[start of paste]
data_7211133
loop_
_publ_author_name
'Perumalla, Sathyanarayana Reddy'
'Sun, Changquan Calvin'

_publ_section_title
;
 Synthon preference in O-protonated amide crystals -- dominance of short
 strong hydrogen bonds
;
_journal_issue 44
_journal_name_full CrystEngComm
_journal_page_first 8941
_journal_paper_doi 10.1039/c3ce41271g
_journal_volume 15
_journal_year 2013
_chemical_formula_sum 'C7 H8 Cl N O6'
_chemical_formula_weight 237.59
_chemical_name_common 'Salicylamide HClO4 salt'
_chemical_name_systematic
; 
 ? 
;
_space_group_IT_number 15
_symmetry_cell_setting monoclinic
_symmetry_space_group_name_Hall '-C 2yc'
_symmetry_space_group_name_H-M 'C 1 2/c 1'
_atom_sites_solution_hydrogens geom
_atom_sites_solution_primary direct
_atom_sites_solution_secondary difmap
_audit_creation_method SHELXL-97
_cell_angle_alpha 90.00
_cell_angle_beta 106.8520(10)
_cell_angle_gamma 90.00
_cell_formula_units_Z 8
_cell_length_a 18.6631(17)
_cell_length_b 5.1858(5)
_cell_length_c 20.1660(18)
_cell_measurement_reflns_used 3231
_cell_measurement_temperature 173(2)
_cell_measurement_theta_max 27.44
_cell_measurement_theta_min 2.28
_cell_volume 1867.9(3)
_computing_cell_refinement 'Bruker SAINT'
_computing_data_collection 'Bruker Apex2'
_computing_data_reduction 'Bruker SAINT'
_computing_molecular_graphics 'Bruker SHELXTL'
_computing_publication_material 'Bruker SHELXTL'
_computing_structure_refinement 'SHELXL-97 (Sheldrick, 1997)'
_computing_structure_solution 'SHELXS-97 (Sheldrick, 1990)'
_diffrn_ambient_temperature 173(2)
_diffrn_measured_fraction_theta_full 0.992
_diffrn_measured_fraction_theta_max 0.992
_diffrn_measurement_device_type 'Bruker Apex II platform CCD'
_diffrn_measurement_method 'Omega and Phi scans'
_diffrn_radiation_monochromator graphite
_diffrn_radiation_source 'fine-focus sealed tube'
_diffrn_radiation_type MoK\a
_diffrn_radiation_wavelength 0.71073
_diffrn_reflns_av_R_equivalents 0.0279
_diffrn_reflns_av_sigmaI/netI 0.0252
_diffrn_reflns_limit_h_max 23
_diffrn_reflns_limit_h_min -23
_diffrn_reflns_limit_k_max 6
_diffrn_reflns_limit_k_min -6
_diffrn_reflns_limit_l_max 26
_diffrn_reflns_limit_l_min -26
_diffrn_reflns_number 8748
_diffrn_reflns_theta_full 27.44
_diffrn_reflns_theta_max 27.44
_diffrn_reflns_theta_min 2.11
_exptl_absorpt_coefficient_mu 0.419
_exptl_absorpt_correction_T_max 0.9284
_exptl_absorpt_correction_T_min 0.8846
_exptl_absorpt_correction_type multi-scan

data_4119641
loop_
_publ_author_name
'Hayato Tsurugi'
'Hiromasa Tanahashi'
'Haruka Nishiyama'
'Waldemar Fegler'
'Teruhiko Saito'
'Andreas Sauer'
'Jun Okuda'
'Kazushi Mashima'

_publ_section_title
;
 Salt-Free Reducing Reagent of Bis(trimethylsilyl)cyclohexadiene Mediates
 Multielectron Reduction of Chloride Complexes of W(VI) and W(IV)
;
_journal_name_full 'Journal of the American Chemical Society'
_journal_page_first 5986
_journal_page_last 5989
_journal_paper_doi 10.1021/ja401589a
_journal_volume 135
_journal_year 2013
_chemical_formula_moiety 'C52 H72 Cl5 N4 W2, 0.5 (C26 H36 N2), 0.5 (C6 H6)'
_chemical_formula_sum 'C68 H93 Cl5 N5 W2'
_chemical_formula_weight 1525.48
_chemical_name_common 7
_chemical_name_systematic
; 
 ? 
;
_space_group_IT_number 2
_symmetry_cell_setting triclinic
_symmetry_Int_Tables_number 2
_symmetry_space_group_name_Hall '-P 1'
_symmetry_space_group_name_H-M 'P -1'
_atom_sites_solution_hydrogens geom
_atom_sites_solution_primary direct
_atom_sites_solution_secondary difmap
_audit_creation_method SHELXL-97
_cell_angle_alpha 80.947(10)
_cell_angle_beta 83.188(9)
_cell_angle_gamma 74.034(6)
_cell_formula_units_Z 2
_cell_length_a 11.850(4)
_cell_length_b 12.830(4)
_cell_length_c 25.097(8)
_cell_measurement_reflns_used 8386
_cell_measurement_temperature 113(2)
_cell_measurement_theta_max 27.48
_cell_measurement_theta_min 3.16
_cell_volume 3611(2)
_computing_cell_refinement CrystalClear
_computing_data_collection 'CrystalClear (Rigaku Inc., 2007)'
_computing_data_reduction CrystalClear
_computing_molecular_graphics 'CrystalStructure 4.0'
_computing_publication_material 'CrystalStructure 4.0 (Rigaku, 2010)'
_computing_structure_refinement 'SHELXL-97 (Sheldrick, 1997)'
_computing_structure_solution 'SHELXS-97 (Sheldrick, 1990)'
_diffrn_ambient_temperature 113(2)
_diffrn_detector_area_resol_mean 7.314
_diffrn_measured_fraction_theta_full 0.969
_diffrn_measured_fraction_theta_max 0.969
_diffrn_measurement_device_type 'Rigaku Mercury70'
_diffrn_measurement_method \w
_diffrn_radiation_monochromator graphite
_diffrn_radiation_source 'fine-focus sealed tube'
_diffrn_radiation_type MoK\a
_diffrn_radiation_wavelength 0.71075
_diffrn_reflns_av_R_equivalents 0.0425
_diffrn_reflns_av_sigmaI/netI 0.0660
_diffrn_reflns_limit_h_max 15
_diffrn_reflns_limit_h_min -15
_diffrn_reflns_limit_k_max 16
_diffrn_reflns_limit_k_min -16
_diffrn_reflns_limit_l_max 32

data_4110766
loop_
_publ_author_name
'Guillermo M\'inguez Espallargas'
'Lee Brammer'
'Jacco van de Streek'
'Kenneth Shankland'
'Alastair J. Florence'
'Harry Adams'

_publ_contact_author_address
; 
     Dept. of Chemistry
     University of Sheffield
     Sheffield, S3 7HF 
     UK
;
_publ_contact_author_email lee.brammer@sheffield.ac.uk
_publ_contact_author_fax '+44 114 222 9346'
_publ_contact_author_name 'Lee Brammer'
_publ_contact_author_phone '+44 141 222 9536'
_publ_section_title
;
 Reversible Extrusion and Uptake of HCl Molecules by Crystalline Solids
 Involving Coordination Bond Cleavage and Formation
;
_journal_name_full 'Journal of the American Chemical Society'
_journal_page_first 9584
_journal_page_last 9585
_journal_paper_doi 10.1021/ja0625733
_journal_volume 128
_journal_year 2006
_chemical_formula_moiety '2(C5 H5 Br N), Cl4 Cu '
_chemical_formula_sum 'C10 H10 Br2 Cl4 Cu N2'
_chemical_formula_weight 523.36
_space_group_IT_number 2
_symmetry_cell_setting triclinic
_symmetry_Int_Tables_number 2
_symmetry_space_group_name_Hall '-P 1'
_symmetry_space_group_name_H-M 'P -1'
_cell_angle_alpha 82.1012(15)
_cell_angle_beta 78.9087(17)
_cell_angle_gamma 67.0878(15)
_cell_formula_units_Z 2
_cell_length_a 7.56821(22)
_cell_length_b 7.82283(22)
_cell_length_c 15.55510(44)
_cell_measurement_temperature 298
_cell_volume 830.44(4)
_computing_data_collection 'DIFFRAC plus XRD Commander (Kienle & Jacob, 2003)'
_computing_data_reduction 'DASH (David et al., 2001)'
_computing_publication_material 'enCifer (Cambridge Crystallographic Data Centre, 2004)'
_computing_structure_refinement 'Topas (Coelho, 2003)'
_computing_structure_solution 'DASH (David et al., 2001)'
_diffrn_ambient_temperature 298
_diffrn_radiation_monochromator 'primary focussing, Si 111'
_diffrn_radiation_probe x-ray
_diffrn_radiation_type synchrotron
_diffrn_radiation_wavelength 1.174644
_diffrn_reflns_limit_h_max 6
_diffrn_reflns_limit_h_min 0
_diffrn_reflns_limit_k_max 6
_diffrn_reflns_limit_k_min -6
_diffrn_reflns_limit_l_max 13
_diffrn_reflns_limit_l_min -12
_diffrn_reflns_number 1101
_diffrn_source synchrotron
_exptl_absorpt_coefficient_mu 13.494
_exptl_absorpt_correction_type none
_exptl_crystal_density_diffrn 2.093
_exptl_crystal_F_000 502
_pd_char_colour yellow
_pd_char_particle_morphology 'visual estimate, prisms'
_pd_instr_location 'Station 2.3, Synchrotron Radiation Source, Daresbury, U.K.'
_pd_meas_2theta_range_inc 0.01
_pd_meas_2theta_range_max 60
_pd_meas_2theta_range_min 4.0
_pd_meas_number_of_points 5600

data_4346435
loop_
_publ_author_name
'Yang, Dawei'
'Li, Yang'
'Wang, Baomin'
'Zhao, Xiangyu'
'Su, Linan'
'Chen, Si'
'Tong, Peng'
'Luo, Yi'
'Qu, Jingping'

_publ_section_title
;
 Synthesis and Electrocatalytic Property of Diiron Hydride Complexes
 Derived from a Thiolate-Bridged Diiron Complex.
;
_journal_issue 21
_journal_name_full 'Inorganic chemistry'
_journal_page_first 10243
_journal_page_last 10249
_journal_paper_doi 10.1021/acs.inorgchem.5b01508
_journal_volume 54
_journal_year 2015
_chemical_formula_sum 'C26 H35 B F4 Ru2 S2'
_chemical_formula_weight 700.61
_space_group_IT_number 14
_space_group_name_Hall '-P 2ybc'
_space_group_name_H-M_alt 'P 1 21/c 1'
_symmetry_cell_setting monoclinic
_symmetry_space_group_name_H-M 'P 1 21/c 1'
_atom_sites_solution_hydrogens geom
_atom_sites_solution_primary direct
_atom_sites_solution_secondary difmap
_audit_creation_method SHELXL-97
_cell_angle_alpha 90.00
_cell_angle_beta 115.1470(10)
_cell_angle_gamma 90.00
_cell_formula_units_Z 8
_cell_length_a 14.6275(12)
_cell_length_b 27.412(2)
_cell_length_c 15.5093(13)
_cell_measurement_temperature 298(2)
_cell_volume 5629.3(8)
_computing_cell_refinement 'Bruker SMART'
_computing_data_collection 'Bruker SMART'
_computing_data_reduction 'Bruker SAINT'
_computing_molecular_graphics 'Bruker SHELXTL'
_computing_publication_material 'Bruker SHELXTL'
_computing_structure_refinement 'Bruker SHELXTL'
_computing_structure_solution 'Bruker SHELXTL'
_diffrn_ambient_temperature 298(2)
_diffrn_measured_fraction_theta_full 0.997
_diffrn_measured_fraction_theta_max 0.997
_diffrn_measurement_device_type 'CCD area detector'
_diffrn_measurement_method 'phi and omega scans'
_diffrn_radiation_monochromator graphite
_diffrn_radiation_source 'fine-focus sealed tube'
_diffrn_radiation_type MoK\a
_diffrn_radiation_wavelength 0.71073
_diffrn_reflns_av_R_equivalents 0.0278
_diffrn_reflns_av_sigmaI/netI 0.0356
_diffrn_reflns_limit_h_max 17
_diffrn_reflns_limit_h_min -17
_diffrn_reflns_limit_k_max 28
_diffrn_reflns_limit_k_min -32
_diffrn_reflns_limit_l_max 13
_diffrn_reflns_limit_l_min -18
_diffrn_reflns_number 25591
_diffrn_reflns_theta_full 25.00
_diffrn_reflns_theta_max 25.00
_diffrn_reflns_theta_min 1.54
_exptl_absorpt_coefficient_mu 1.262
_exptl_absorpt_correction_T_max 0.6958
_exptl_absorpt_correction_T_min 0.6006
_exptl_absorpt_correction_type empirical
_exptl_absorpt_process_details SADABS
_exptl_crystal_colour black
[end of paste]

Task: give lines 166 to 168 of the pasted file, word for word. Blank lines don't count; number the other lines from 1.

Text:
;
_publ_contact_author_email lee.brammer@sheffield.ac.uk
_publ_contact_author_fax '+44 114 222 9346'